• Painful and/or difficult toe movement
  • Swelling
  • Joint stiffness
  • Calluses/Corns
  • Physical deformity

Risk Factors

  • Age – The risk of hammertoe increases with age
  • Sex – Women are more likely to have hammertoe compared to men
  • Toe Length – You are more likely to develop hammertoe if your second toe is longer than your big toe
  • Certain Diseases – Arthritis and diabetes may make you more likely to develop hammertoe

Treatment

If you have hammertoe, you should change into a more comfortable shoe that provides enough room for your toes. Exercises such as picking up marbles may strengthen and stretch your toe muscles. Nevertheless, it is important to seek assistance from a podiatrist in order to determine the severity of your hammertoe and see which treatment option will work best for you.

If you have any questions, please feel free to contact one of our offices located in Liverpool, Camillus, Skaneateles, Oswego, and Cicero, NY . We offer the newest diagnostic and treatment technologies for all your foot care needs.

Read more about What Are Hammertoes?

Cuboid syndrome occurs when the cuboid bone in the midfoot becomes partially dislocated (subluxes). This can occur during an acute injury such as an inversion sprain of the ankle, or over time from jumping, running, etc., which can place repetitive strain on the muscle which attaches to the lateral (outer) side of the foot. When the cuboid bone subluxes, this can prevent surrounding bones from moving properly. It is believed that having flat feet, or a gait where your foot rolls inward when you walk may put you at higher risk of developing cuboid syndrome. Symptoms of cuboid syndrome can include lateral foot pain which worsens in the morning or during activity, swelling and tenderness in the area, an overall feeling of weakness or difficulty when walking, running or jumping. If you believe you may have cuboid syndrome, make an appointment with a podiatrist as soon as possible. They will use a variety of imaging and physical tests to assess your condition and create a comprehensive treatment plan to guide the cuboid bone back into position and relieve pain and swelling.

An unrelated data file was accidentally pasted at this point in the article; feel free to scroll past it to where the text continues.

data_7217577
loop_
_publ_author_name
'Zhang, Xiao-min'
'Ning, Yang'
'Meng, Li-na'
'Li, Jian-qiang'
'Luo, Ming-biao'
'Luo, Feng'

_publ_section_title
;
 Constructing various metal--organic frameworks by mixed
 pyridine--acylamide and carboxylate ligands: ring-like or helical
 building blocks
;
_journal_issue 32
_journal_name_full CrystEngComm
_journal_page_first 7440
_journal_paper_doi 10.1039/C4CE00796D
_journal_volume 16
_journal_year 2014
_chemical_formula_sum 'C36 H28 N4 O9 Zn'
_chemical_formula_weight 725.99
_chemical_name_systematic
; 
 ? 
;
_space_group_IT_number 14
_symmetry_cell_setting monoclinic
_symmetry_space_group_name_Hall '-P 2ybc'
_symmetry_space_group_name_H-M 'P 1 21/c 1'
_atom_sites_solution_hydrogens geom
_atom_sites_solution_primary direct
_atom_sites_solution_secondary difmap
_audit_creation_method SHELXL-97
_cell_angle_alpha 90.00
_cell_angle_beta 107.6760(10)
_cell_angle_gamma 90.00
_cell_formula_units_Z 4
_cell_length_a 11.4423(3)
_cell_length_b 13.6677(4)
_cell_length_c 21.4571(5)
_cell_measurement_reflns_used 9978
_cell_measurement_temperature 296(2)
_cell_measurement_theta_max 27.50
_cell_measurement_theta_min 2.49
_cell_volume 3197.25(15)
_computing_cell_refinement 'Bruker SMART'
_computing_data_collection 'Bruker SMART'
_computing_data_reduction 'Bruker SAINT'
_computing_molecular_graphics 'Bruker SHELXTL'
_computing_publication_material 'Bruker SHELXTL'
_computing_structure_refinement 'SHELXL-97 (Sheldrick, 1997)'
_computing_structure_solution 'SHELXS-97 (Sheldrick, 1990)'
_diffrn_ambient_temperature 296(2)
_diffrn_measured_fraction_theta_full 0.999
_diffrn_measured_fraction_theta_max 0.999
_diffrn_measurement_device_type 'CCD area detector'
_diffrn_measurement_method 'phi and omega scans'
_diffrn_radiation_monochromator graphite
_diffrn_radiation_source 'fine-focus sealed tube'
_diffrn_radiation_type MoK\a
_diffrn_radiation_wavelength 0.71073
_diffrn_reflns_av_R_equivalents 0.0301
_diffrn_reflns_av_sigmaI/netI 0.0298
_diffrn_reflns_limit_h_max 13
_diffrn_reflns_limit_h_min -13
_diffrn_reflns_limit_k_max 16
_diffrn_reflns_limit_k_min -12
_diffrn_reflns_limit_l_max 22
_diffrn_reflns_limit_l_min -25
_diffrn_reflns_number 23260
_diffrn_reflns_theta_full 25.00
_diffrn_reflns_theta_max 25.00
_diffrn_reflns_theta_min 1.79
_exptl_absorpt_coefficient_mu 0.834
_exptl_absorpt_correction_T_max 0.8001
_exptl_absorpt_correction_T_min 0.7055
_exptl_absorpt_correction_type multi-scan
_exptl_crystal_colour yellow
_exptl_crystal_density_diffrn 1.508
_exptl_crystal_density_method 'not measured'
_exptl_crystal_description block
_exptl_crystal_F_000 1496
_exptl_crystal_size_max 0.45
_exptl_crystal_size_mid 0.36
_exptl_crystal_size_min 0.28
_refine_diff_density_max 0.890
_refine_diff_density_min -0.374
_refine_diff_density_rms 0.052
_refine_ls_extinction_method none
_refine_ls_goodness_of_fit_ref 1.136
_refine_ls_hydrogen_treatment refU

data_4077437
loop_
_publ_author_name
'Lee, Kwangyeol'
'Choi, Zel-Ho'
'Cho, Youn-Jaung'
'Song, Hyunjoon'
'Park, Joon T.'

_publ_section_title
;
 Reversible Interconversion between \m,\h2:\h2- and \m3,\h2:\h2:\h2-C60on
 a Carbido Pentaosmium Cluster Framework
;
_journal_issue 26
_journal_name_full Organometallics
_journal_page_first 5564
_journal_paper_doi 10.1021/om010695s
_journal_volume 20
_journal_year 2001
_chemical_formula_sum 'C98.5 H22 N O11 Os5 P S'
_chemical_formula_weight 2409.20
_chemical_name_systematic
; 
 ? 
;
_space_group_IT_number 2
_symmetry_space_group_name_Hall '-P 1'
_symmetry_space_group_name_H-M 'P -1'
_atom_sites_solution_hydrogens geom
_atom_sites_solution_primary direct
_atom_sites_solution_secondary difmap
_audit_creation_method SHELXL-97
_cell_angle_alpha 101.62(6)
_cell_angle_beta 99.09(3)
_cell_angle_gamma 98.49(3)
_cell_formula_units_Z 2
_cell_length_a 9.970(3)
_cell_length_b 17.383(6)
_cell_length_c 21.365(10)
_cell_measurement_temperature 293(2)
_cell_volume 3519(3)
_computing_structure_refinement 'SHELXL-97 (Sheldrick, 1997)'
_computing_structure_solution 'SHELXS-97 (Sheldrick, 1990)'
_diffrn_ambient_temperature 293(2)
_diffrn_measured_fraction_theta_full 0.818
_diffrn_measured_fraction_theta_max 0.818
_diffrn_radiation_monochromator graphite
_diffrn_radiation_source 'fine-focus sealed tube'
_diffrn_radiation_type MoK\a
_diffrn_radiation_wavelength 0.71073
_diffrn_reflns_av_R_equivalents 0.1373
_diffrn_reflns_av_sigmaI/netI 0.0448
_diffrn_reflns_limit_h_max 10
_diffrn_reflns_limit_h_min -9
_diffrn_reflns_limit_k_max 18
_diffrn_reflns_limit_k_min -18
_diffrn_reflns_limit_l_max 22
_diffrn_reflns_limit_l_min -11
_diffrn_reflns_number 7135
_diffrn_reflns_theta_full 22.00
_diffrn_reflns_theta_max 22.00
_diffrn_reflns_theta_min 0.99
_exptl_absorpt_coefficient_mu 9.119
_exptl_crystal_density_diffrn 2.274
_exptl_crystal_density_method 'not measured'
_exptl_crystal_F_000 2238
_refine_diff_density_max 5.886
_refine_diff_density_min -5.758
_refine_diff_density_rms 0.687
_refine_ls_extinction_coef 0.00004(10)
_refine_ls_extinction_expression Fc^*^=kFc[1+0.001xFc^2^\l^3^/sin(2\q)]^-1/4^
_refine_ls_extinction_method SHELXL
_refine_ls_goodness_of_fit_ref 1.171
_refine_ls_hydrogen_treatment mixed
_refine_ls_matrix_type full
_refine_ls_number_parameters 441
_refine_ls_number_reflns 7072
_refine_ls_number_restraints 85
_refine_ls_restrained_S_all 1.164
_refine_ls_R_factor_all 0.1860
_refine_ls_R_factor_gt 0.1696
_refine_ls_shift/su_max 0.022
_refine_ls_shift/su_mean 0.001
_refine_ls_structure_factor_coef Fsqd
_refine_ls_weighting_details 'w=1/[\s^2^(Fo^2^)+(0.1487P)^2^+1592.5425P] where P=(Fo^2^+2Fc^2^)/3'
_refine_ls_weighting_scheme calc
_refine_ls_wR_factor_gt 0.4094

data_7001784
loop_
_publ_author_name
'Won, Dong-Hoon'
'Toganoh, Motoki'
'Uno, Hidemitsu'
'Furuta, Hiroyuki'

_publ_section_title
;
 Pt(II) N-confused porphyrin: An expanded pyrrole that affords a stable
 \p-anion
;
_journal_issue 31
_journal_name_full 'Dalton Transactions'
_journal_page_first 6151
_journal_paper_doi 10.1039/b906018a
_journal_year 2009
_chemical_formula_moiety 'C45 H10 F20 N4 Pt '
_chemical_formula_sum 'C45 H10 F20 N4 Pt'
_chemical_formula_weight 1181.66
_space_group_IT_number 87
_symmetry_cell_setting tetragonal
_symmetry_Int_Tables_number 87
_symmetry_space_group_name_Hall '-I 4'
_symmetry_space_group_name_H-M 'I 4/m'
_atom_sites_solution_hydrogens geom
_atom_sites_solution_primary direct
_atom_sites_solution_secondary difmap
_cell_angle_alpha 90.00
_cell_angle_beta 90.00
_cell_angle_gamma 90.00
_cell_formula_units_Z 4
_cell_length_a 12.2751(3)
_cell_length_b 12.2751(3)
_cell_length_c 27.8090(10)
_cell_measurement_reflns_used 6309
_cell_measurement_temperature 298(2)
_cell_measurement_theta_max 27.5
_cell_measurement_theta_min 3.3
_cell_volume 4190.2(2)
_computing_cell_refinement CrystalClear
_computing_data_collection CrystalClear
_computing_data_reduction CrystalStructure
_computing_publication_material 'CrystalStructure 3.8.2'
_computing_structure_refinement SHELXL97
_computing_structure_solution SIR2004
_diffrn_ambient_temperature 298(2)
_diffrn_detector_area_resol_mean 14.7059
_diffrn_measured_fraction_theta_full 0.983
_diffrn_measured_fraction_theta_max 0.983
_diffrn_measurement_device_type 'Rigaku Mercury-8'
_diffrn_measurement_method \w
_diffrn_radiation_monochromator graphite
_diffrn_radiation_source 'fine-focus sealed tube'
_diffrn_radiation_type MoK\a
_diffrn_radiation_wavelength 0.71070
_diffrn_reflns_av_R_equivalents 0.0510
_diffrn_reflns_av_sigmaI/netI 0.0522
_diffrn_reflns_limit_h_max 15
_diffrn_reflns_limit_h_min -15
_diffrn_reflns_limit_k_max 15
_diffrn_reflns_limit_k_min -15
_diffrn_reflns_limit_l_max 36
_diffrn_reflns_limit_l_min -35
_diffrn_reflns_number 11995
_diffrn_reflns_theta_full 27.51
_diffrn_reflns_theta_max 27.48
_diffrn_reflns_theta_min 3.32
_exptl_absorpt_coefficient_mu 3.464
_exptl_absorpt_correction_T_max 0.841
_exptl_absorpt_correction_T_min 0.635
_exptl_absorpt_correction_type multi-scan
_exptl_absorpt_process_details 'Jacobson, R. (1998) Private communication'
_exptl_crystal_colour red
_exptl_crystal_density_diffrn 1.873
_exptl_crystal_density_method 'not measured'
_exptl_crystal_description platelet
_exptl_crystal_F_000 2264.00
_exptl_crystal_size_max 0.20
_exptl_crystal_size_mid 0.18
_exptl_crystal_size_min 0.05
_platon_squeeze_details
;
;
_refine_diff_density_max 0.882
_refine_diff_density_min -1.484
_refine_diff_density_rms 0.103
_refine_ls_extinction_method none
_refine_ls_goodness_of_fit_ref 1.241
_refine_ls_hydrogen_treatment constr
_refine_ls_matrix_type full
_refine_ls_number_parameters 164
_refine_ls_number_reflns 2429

Cuboid syndrome, also known as cuboid subluxation, occurs when the joints and ligaments near the cuboid bone in the foot become torn. If you have cuboid syndrome, consult with one of our podiatrists from Westside Podiatry Center, LLP. Our doctors will assess your condition and provide you with quality foot and ankle treatment.

Cuboid syndrome is a common cause of lateral foot pain, which is pain on the outside of the foot. The condition may happen suddenly due to an ankle sprain, or it may develop slowly overtime from repetitive tension through the bone and surrounding structures.

Causes

The most common causes of cuboid syndrome include:

  • Injury – The most common cause of this ailment is an ankle sprain.
  • Repetitive Strain – Tension placed through the peroneus longus muscle from repetitive activities such as jumping and running may cause excessive traction on the bone causing it to sublux.
  • Altered Foot Biomechanics – Most people suffering from cuboid subluxation have flat feet.

Symptoms

A common symptom of cuboid syndrome is pain along the outside of the foot which can be felt in the ankle and toes. This pain may create walking difficulties and may cause those with the condition to walk with a limp.

Diagnosis

Diagnosis of cuboid syndrome is often difficult, and it is often misdiagnosed. X-rays, MRIs and CT scans often fail to properly show the cuboid subluxation. Although there isn’t a specific test used to diagnose cuboid syndrome, your podiatrist will usually check if pain is felt while pressing firmly on the cuboid bone of your foot.

Treatment

Just as the range of causes varies widely, so do treatments. Some more common treatments are ice therapy, rest, exercise, taping, and orthotics.

If you have any questions, please feel free to contact one of our offices located in Liverpool, Camillus, Skaneateles, Oswego, and Cicero, NY . We offer the newest diagnostic and treatment technologies for all your foot care needs.

 

Read more about All About Cuboid Syndrome